Chan Chan: A sprawling city of adobe in the Moche Valley, just beyond Trujillo, Chan Chan was the capital of the formidable Chimú empire. Begun around A.D. 1300, it is the largest adobe complex of pre-Columbian America. Among the nine royal palaces, the partially restored Tschudi Palace has unusual friezes and is evocative enough to spur thoughts of the unequalled size and sophistication of this compound of the Chimú kingdom, which reached its apogee in the 15th century before succumbing to the Incas. Chan Chan includes three other sites, all quite spread out, including a modern museum. See "Trujillo" in chapter 10.
The Ruins of Kuélap: The remote site of Kuélap, hidden by thick cloud forest and more than 800 years old, is one of the manmade wonders of Peru waiting to be discovered by visitors. The ruins are still tough and time-consuming to get to, but the fortress complex of 400 round buildings, surrounded by a massive defensive wall, rewards the efforts of adventurous amateur archaeologists. See "The Ruins of Kuélap" on p. 389.
Chavín de Huántar: About 110km (70 miles) from Huaraz and the Cordillera Blanca are the 3,000-year-old ruins of Chavín de Huántar, a fortress-temple with excellent stonework constructed by the Chavín culture from about 1200 to 300 B.C. These are the best-preserved ruins of one of Peru's most sophisticated and influential ancient civilizations. In a subterranean tunnel is the Lanzón, a huge and handsome stone carving and cult object shaped like a dagger. See "Huaraz & the Cordillera Blanca" in chapter 10.
3 The Best Museums
Museo Arqueológico Rafael Larco Herrera, Lima: The world's largest private collection of pre-Columbian art focuses on the Moche dynasty (A.D. 200-700) and its extraordinary ceramics. Packed shelves in this 18th-century colonial building hold an incredible 45,000 pieces. And it wouldn't be a proper presentation of the Moche culture without a Sala Erótica, dedicated to the culture's shockingly explicit ceramic sexual depictions. See p. 134.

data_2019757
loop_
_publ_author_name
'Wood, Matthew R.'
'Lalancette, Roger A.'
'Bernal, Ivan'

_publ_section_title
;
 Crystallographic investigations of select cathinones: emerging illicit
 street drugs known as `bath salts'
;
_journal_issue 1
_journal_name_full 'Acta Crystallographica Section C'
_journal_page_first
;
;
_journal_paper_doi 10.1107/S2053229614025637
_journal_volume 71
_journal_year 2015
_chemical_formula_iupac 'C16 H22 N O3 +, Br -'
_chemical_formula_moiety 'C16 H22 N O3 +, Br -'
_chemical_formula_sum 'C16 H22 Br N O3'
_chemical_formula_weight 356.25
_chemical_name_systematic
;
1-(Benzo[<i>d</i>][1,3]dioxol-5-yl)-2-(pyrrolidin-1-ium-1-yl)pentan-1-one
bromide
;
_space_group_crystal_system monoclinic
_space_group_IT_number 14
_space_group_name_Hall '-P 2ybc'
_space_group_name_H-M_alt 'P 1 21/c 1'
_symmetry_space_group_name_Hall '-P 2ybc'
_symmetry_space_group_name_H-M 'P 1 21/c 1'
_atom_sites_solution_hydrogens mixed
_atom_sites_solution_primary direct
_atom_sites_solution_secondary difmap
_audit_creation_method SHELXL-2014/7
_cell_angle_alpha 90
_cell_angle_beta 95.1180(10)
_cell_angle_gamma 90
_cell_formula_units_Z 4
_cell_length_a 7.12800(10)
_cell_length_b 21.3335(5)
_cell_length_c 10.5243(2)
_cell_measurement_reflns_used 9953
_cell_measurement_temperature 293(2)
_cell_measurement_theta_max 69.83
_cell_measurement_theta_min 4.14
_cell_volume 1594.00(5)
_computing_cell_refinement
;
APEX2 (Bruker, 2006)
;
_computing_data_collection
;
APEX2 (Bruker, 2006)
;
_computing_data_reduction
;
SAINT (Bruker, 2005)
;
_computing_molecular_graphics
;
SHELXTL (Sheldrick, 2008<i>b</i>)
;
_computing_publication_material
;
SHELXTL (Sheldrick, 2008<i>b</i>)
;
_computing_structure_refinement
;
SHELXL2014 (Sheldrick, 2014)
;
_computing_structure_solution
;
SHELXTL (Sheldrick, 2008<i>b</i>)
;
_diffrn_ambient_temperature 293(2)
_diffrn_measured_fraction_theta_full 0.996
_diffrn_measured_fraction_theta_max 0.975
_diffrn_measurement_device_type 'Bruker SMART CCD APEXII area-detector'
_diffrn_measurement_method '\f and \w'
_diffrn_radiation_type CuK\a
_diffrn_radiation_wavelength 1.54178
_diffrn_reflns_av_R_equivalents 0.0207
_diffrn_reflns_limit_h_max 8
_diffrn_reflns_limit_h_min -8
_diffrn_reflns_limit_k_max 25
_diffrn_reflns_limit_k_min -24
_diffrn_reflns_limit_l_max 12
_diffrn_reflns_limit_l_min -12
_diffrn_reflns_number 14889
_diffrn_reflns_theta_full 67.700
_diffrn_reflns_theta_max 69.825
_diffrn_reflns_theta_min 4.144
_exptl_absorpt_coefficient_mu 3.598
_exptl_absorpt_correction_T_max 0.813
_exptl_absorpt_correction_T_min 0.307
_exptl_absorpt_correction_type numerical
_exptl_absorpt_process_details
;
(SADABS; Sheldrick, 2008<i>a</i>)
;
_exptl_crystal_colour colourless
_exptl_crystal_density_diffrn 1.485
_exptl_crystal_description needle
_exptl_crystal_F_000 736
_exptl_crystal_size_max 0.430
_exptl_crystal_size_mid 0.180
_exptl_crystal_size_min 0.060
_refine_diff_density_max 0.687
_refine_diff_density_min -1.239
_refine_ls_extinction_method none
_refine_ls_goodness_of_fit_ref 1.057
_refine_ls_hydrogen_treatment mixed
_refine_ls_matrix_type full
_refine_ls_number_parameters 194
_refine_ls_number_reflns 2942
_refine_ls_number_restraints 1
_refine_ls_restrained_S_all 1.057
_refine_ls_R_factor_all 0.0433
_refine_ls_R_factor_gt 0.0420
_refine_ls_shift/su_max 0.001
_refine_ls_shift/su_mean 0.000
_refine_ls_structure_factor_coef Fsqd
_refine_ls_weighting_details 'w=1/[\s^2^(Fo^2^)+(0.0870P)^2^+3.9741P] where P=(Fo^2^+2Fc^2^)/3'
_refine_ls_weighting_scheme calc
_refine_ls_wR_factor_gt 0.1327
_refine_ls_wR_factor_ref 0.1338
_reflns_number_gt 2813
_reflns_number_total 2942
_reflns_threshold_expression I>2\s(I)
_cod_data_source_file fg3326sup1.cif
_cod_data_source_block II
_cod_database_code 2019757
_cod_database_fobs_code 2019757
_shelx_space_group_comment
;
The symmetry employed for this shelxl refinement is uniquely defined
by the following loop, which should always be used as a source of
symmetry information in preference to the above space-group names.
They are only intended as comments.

Museo de la Nación, Lima: The National Museum traces the art and history of the earliest inhabitants to the Inca Empire, the last before colonization by the Spaniards. It's sprawling but very well designed, with scale models of major archaeological sites and great carved totems and textiles. See p. 136.
Convento y Museo de San Francisco, Lima: The capital's best colonial-era church, the Convent of St. Francis is a striking 17th-century baroque complex with gorgeous glazed ceramic tiles and carved ceilings. The museum holds excellent examples of religious art and a splendid library, but deep beneath the church are some creepy catacombs, dug in the 16th century to house the remains of tens of thousands of priests and parishioners. See p. 131.
Casa-Museo María Reiche, Nasca: One of Peru's best small museums, named for the German woman who dedicated herself to the study of the Nasca Lines, displays a good collection of Paracas textiles, Nasca ceramics, mummies, and colonial art. Outside of Lima, it's one of the best spots for a primer on southern Peru's rich history and archaeology. See p. 168.
Museo Antonini, Nasca: A private archaeology museum with a mission, this Italian initiative presents artifacts from the sophisticated Nasca culture and details the process of excavations. In the museum's backyard is the Bisambra aqueduct, an ancient Nasca stone irrigation canal. The museum is in possession of the world's greatest collection of painted textiles, from the huge adobe city of Cahuachi nearby, but as of yet has no place to display them. See p. 169.
Museo Inka, Cusco: This fine collection of exhibits and artifacts from pre-Inca civilizations and Inca culture poses an excellent introduction to the Incas. The handsome colonial-era mansion that houses the museum, built on top of an Inca palace, is one of Cusco's most important. Women weave Andean textiles in the courtyard. See p. 211.
Museo de Arte Precolombino, Cusco: This new and handsomely designed museum of pre-Columbian art possesses some pristine pieces representing the whole of Peru's history, all taken from Lima's overwhelming Larco Herrera museum.
Excerpted from Frommer's Peru by Neil E. Schlecht Excerpted by permission.
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Posted August 25, 2011
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Posted December 25, 2011